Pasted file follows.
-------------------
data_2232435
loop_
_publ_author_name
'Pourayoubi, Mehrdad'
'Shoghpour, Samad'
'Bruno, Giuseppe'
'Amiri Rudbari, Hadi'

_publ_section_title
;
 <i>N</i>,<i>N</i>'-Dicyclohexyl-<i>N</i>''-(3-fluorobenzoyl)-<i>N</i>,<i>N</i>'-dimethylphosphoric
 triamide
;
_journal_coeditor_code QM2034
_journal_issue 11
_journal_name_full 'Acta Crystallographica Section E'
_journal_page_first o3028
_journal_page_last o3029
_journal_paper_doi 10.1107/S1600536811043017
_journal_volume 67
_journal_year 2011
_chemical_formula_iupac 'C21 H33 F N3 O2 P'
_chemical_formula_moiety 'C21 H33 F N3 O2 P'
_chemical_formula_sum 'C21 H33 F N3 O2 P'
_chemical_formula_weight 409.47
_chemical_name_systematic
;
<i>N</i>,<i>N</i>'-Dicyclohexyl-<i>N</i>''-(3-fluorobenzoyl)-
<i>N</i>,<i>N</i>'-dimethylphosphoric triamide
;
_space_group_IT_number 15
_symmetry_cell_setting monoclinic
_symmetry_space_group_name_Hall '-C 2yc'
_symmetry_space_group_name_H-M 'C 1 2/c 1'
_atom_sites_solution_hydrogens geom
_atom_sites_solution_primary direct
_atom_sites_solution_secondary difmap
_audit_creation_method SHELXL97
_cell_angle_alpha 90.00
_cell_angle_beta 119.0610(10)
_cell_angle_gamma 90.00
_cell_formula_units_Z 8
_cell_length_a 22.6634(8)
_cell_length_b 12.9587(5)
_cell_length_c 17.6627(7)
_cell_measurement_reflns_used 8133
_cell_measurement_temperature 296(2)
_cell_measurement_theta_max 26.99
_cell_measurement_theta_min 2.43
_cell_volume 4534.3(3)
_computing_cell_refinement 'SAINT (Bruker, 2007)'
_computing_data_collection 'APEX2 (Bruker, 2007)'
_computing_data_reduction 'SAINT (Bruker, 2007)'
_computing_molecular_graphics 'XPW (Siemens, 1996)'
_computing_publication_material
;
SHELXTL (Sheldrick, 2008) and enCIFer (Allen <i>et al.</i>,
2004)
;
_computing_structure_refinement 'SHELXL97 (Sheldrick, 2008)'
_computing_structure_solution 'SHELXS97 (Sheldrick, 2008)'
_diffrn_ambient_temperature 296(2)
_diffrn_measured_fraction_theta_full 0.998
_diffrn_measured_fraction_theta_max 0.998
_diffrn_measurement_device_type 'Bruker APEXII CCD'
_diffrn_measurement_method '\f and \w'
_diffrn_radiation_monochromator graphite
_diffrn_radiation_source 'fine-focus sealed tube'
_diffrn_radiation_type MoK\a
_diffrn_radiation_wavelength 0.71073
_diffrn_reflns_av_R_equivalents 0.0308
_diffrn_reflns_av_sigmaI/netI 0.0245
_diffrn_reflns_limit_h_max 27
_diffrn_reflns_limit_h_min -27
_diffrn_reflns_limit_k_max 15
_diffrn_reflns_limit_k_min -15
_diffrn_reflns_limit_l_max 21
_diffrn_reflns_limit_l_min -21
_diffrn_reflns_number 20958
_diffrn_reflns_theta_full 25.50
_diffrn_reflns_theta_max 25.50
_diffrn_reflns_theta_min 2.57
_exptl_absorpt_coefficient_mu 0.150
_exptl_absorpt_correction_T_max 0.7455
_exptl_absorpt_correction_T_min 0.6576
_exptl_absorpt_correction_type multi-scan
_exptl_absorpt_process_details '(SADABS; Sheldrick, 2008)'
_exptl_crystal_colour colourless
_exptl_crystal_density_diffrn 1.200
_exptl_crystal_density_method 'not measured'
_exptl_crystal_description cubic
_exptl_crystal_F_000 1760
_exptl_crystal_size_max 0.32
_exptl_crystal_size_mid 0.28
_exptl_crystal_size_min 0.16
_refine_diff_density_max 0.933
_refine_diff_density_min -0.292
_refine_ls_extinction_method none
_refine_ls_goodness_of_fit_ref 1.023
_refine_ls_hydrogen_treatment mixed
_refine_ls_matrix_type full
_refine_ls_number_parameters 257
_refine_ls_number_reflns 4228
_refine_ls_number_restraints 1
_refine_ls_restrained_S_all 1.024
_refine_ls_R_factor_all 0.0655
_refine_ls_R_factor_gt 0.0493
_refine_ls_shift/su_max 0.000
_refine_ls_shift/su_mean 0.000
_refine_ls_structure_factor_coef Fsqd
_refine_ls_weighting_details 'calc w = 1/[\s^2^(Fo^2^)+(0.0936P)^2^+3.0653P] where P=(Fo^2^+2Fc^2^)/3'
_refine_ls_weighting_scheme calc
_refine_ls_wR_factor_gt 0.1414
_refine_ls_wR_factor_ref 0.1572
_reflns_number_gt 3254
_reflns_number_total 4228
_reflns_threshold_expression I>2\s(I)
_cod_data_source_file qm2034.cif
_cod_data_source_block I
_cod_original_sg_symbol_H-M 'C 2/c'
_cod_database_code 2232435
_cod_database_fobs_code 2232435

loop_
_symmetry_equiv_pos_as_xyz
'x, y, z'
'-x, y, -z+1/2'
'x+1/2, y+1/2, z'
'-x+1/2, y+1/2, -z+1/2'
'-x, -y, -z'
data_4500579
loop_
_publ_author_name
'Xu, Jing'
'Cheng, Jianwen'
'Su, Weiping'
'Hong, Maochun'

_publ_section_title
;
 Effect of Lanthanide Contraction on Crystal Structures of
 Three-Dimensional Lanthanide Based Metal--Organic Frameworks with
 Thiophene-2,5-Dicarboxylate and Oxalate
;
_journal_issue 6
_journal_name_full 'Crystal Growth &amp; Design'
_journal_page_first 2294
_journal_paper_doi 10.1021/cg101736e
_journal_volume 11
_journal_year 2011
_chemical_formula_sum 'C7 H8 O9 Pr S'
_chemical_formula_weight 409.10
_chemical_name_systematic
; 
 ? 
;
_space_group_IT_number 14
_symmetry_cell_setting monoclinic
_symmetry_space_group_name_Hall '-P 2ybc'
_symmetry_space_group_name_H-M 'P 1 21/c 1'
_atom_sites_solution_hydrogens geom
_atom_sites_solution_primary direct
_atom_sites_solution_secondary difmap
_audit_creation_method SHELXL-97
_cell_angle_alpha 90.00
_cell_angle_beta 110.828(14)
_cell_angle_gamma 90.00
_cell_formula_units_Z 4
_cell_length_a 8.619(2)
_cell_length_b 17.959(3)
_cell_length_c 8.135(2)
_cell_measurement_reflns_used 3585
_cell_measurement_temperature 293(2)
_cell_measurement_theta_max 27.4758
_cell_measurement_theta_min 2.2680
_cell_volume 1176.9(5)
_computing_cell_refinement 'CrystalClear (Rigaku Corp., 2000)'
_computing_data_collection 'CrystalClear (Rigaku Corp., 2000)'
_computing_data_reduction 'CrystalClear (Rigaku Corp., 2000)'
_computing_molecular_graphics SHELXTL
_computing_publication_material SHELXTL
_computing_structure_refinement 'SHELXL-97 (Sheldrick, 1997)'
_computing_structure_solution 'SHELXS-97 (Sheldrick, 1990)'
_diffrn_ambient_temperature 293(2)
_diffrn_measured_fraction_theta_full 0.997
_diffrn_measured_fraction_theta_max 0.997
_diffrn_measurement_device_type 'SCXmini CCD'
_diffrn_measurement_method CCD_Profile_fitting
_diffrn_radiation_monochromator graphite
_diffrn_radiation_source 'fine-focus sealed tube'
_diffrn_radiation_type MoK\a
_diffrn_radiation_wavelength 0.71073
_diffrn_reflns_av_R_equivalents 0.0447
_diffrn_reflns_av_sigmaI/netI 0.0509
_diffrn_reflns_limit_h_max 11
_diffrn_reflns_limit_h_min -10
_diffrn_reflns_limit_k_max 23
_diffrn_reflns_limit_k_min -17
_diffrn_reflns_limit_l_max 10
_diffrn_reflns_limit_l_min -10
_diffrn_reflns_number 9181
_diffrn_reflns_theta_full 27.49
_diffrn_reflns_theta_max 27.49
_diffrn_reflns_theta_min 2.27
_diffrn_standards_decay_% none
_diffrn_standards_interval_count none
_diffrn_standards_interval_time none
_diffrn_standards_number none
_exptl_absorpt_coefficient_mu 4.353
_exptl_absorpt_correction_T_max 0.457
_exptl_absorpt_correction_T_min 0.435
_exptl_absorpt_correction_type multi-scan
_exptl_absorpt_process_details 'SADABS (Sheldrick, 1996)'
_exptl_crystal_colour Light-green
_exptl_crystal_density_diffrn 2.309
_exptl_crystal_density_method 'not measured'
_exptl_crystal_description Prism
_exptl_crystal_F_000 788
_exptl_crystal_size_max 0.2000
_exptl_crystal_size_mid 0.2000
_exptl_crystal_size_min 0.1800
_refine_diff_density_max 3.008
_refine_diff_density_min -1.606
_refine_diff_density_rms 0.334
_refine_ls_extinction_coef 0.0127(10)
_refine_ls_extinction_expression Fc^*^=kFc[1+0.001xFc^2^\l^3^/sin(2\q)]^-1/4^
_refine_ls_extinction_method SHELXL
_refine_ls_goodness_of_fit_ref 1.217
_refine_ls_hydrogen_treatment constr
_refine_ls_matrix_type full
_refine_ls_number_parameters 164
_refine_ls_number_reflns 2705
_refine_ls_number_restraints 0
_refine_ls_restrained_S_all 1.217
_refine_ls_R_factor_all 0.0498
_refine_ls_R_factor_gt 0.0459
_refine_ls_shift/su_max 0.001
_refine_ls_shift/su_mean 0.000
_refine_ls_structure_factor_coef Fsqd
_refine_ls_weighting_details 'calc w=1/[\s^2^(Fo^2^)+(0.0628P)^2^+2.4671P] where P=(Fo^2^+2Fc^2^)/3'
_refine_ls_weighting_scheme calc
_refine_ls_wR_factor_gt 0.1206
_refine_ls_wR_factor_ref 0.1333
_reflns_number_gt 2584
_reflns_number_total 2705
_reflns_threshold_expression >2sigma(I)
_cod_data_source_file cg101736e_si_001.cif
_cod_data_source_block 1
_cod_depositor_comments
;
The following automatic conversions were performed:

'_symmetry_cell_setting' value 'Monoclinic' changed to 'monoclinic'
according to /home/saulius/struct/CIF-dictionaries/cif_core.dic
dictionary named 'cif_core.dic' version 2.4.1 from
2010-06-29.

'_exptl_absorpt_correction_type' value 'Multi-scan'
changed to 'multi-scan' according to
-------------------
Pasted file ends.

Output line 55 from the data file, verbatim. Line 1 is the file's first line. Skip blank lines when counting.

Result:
;